2018 Book Release Schedule

It is becoming that time of year again where I sit down with my hopes and aspirations, then set out a schedule that would invariably disappoint me. This is also known as my 2018 book release schedule!

January – Ashwood Falls: Benjamin
February – Jassik Creed & The Meek Prince
March – Star Traveler: Atlas Gambit (#3)
April – Blood in Space: Harvest
May – Ice Storm Chronicles: Curse of Ice (#2)
June – Undisclosed Title
July – Undisclosed Title
August – Star Traveler: Plague of Setaris (#4)

Ashwood Falls: Benjamin – Coming Soon 2018!

You all know how much I love reading and writing. Sometimes I get hit with this feeling of a story because of a conversation or an idea just tickled my fancy. Well, I’m happy to announce that it has happened again!  Here is my next novella and it’s based in the Ashwood Falls Series!

“I know where you’re trying to go, Benjamin Holly. The question is: Will you make it there alive?”

You have met those in Ashwood Falls and the lives they live protected by those things on the outside but what about people who have yet to make it there or do not even know of it’s existence?

Benjamin Holly is one such man. Alone in the world and trying to find the place he sees in his dreams, he struggles to stay ahead of a darkness that’s following him.

Join Benjamin as he faces his nightmare in a little tourist trap where he must make decisions that could effect him and an entire race forever.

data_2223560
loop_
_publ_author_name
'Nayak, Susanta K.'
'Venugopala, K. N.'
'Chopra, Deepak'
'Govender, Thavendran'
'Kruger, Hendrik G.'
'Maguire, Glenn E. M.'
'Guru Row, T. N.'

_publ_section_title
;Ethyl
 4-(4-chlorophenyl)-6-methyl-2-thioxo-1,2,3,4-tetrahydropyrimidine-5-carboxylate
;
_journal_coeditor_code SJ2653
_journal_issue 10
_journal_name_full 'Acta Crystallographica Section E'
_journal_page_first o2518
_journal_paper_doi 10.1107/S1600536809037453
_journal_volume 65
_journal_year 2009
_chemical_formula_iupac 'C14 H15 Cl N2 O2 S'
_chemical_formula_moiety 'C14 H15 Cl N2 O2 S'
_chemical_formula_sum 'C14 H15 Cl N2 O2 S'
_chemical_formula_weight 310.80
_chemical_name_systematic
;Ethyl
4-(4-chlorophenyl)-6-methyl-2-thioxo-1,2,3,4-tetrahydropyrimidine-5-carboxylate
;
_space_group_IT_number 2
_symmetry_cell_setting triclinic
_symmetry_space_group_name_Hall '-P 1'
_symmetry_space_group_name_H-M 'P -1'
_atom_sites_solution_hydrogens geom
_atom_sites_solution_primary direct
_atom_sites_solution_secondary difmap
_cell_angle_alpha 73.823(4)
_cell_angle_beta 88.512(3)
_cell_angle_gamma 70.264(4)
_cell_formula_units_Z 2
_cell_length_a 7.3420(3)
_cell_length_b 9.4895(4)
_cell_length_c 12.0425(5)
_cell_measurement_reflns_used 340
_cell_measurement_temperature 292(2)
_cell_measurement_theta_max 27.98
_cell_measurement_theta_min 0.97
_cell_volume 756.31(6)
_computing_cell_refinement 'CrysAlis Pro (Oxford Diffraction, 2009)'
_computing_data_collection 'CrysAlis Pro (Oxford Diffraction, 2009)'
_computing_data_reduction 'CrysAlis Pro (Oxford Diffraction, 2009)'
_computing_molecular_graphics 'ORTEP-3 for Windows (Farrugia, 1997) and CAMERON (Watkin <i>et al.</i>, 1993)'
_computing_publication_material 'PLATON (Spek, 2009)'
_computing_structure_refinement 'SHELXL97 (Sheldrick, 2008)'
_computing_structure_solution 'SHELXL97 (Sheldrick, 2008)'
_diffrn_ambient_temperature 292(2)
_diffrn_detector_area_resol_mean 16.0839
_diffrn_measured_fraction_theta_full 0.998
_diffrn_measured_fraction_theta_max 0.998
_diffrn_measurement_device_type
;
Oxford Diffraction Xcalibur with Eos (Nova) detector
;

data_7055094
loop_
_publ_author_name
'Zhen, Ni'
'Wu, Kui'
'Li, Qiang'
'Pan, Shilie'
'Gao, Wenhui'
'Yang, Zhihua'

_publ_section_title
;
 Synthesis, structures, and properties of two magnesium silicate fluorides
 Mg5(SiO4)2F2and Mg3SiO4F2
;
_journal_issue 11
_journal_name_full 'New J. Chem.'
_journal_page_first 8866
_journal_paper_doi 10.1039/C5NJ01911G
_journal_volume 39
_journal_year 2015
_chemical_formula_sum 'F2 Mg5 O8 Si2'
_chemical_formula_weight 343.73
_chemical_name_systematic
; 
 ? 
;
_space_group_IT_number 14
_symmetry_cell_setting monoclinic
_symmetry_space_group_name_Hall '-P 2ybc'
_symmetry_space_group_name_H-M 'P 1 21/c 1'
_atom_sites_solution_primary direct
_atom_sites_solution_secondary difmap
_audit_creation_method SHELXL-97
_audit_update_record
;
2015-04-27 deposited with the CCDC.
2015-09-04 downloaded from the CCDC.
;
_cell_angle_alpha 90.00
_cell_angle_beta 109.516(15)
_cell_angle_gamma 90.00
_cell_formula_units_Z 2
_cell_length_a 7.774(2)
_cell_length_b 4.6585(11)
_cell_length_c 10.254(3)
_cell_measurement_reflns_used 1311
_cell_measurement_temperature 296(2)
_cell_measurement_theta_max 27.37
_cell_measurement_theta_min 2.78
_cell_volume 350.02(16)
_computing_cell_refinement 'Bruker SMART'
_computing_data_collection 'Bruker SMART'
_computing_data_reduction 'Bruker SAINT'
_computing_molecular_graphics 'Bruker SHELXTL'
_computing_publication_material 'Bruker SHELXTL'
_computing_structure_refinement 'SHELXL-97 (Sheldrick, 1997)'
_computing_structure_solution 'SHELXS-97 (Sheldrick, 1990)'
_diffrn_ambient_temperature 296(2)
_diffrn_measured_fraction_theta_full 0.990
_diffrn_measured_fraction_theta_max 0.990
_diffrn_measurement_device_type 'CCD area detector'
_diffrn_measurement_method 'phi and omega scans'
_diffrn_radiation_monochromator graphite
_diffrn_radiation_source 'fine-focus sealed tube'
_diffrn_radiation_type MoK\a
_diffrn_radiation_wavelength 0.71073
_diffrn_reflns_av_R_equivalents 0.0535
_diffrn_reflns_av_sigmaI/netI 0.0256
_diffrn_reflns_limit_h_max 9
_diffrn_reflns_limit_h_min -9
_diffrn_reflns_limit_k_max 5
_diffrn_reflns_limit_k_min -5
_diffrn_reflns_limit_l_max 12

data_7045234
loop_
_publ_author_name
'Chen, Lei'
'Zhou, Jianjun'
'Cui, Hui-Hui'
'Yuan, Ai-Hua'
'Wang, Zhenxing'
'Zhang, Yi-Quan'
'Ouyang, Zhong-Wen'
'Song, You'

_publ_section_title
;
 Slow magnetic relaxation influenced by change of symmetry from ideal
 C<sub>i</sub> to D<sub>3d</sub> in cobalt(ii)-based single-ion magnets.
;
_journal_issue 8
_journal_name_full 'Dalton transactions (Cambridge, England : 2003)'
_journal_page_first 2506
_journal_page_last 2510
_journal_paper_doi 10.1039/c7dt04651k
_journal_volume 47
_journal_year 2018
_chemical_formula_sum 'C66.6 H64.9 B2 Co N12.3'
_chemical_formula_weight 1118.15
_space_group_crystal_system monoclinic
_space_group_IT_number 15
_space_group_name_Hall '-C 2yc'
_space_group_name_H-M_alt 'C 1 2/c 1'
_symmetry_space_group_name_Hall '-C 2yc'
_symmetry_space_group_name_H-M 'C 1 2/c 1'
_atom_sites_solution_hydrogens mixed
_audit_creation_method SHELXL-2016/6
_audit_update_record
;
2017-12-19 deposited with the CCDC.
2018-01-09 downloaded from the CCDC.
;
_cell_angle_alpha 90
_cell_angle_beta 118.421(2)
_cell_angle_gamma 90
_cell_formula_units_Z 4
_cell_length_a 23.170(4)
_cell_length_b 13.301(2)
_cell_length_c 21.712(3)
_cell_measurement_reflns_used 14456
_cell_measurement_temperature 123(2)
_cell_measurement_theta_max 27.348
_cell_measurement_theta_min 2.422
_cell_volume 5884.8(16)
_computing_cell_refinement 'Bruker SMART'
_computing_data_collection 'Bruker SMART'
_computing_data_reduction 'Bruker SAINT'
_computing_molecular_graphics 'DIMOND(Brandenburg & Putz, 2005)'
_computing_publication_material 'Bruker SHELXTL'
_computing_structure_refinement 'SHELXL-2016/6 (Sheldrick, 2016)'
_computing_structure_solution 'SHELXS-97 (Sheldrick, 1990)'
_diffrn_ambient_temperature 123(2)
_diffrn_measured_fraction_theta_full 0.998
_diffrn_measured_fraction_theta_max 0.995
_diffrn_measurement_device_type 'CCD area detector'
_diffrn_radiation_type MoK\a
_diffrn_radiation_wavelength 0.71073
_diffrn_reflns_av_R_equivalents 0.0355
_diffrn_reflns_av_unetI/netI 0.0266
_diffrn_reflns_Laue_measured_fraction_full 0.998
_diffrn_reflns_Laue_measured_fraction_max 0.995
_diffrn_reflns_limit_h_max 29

The Castle of Otranto (1764) Review

The Castle of OtrantoThe Castle of Otranto by Horace Walpole
My rating: 4 of 5 stars

I first stumbled on to this title while perusing the Librivox archive and the title caught my eye. I was not quite sure what I was getting myself into, and it turned out to be one of the funniest stories I’ve ever read.

I’m not sure if the writer intended for all the hi-jinks and it could simply be the way modern, twenty-first-century eyes look at the novel. Walpole wrote the book in the 1700s, and the melodrama could have been the standard of the time. I found the way that everything seemed to tie into each other and invariably hit a snag gave meaning to the phrase plot twist.

Only later did I find out when I did a bit of research that the book is considered the grandfather of Victorian Gothic romance and I can see why. Almost every trope and stereotype is featured.

Once you get past the old English, the book became quite enjoyable, and it held my attention through to the end.

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